James T. Shotwell: A Life Devoted to Organizing Peace

by Lisa Anderson

Allied military officers stand on furniture to see the peace treaty being signed at Versailles in 1919. James T. Shotwell, inside the Hall of Mirrors, had a much better view.
In the Hall of Mirrors at Versailles, a small, dapper, mustachioed man stood “close to the front and over by the wall” for the signing of the Treaty of Paris in 1919 and “saw everything close at hand.” The historian of the American delegation and author of the provisions establishing the International Labor Organization, he had been intimately involved in the negotiations that ended the Great War and created the League of Nations; he certainly deserved a good view of the ceremonies. In 1945, at the San Francisco Conference that established the United Nations, the same man, now portly and his trademark mustache completely white, chaired the semiofficial American group “chiefly responsible,” he wrote, “for the economic and social provisions of the charter.” Although pneumonia cut short his stay in San Francisco, he later wrote that he had “never had a more inspiring experience” than in this effort to “weld the aspirations to peace into a worldwide organization.”

James T. Shotwell, Bryce Professor of the History of International Relations at Columbia University, devoted most of his life, as he put it, “to the organization of peace.” Considering the period his life spanned — he died at 90 in 1965, having studied and taught at Columbia for nearly 50 years — this was no small project. He was present at, indeed instrumental in, the creation of some of the most important international institutions of the twentieth century. He believed that his was the beginning of a new era, a time in which rapid technological advances demanded new conceptions of how states resolved their differences. Both in his scholarship and in his constant, restless button-holing of the rich and powerful around the world, he argued that in the modern world peace is not merely the absence of war but something that needs to be planned and organized. He did all he could to encourage that organization, and in doing so he helped provoke an entirely new academic field — international relations — and proposed many of the policies and instruments by which governments today approach management of their common affairs.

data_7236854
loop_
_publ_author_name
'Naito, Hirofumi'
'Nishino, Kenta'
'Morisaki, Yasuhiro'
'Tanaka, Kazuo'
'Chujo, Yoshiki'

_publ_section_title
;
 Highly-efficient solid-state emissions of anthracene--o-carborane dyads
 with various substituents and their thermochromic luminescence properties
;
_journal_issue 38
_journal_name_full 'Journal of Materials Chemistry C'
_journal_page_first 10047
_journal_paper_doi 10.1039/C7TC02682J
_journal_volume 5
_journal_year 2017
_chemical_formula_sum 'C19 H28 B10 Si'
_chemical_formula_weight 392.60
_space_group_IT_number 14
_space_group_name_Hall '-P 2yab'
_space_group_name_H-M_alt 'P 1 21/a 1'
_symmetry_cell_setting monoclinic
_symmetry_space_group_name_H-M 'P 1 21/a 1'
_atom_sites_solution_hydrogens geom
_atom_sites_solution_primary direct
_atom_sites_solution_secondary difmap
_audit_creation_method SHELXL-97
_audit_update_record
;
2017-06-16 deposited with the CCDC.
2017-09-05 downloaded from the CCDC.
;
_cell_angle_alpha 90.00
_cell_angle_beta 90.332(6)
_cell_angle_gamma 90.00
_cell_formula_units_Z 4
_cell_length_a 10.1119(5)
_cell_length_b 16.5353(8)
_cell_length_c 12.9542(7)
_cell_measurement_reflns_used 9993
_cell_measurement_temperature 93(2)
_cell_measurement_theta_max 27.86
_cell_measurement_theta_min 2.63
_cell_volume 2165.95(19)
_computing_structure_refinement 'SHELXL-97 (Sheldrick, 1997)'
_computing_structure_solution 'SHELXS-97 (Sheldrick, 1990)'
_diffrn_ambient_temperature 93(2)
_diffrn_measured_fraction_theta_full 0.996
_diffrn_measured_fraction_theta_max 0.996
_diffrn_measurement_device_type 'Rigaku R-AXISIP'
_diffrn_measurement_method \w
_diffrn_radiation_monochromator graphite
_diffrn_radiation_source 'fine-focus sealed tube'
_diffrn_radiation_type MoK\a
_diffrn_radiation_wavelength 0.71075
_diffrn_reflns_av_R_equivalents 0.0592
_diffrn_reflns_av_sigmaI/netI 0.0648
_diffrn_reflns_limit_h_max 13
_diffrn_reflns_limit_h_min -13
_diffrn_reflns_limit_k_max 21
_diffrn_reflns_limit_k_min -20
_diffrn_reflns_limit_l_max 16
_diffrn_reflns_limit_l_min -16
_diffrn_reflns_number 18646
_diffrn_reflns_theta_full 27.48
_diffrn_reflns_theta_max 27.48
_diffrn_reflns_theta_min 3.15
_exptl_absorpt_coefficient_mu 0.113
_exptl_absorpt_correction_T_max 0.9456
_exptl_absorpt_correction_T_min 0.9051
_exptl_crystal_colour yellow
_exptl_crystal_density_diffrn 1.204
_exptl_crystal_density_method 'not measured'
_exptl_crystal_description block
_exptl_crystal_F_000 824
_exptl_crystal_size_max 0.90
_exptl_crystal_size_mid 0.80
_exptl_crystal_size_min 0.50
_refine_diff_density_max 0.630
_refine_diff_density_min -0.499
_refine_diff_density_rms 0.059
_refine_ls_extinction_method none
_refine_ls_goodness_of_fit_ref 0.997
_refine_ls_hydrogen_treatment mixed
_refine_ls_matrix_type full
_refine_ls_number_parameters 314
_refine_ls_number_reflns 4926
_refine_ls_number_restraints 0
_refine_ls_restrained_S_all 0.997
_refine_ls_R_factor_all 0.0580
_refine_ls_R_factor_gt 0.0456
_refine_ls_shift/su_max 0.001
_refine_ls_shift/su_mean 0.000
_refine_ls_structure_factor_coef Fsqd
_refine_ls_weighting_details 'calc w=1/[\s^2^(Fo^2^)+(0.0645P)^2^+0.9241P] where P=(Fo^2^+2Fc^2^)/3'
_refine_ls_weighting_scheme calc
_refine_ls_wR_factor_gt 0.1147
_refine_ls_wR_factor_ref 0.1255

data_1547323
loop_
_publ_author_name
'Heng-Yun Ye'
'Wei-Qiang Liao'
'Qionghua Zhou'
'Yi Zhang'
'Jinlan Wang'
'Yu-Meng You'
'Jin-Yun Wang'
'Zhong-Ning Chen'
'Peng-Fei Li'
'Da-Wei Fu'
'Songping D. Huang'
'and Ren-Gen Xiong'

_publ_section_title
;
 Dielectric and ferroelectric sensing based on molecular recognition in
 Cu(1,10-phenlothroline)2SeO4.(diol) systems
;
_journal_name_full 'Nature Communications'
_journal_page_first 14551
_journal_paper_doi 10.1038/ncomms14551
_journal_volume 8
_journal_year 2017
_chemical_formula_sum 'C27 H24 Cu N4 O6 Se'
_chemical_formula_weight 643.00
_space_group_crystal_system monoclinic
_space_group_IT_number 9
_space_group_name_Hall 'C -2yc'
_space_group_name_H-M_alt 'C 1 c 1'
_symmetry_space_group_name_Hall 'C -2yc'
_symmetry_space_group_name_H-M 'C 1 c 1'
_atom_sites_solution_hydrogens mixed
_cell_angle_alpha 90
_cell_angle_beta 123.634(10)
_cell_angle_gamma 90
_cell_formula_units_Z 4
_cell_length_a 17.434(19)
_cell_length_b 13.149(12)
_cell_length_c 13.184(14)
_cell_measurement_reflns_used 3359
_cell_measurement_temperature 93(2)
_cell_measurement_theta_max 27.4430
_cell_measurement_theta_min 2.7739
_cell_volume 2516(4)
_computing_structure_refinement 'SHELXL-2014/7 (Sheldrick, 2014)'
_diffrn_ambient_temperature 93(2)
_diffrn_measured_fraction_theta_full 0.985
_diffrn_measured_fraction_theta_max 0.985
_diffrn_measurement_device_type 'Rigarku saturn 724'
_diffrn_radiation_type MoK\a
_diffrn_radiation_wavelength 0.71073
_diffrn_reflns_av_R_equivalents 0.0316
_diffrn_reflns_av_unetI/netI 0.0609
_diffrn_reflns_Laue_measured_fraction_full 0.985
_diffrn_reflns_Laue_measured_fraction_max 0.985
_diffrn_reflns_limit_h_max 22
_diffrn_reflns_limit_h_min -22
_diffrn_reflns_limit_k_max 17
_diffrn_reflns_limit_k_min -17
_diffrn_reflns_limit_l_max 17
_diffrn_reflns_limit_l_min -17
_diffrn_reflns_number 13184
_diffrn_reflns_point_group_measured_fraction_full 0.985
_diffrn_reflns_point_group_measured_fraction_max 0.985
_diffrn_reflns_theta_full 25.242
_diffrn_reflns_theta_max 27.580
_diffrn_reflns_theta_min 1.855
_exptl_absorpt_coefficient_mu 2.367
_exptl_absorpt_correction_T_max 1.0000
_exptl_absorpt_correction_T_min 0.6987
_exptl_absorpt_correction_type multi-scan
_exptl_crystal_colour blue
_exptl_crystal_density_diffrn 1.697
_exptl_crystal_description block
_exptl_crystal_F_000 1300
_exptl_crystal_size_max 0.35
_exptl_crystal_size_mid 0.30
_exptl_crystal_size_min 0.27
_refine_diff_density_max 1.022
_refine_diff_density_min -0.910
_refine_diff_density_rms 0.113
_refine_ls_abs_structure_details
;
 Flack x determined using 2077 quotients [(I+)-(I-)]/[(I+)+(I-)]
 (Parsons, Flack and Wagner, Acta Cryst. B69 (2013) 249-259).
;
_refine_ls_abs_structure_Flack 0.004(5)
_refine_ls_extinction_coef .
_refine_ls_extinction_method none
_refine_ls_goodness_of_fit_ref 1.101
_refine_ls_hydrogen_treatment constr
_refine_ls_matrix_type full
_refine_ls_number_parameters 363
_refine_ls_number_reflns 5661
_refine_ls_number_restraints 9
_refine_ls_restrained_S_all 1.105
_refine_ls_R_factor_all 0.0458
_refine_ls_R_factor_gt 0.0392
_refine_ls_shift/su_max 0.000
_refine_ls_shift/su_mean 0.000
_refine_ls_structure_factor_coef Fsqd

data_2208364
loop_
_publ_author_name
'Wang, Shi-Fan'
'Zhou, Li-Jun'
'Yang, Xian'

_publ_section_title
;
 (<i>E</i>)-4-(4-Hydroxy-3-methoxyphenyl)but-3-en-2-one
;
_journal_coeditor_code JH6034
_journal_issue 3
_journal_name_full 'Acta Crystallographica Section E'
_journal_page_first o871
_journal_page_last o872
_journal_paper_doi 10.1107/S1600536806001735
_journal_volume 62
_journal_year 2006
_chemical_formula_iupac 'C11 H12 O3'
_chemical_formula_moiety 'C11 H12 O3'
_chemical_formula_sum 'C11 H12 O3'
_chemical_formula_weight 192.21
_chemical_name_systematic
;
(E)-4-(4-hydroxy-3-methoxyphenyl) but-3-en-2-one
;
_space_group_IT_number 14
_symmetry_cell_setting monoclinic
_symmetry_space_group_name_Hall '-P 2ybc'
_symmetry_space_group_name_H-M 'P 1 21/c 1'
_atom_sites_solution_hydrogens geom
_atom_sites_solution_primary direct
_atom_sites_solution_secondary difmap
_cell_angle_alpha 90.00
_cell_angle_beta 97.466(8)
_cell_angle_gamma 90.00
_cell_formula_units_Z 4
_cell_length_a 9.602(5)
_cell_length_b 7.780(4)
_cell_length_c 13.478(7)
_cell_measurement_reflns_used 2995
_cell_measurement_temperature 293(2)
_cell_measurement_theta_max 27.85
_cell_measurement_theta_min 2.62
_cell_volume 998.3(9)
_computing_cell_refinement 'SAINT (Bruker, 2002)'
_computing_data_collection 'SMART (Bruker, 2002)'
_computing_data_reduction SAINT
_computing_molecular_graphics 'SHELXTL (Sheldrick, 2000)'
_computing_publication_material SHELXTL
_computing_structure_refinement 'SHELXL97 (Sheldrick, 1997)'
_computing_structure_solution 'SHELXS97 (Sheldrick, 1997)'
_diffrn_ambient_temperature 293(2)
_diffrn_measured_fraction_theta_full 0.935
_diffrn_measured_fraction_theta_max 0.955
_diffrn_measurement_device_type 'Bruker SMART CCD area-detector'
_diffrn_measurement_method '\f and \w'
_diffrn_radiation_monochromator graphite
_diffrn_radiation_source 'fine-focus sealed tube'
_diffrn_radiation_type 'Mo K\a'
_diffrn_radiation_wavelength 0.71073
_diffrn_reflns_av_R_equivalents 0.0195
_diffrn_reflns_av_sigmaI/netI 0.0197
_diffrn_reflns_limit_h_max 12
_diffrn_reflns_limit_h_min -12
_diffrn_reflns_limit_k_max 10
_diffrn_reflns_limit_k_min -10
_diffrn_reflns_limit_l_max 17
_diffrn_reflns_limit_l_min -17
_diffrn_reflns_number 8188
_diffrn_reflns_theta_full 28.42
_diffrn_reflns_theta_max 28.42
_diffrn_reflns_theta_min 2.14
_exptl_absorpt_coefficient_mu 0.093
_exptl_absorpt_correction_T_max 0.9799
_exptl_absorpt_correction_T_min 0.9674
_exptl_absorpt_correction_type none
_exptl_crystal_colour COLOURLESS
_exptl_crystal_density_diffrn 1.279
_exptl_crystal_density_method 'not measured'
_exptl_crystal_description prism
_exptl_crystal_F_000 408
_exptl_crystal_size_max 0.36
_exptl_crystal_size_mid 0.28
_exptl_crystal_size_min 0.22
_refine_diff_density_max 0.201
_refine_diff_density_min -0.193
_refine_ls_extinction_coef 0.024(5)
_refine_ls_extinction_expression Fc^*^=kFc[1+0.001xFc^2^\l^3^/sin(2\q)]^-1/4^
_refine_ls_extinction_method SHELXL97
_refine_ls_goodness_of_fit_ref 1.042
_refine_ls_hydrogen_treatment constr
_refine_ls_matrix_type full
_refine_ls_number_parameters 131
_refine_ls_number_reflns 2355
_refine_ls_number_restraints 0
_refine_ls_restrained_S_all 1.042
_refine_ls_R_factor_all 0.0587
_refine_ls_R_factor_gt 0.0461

Shotwell was present at, indeed instumental in, the creation of some of the most important international institutions of the twentieth century.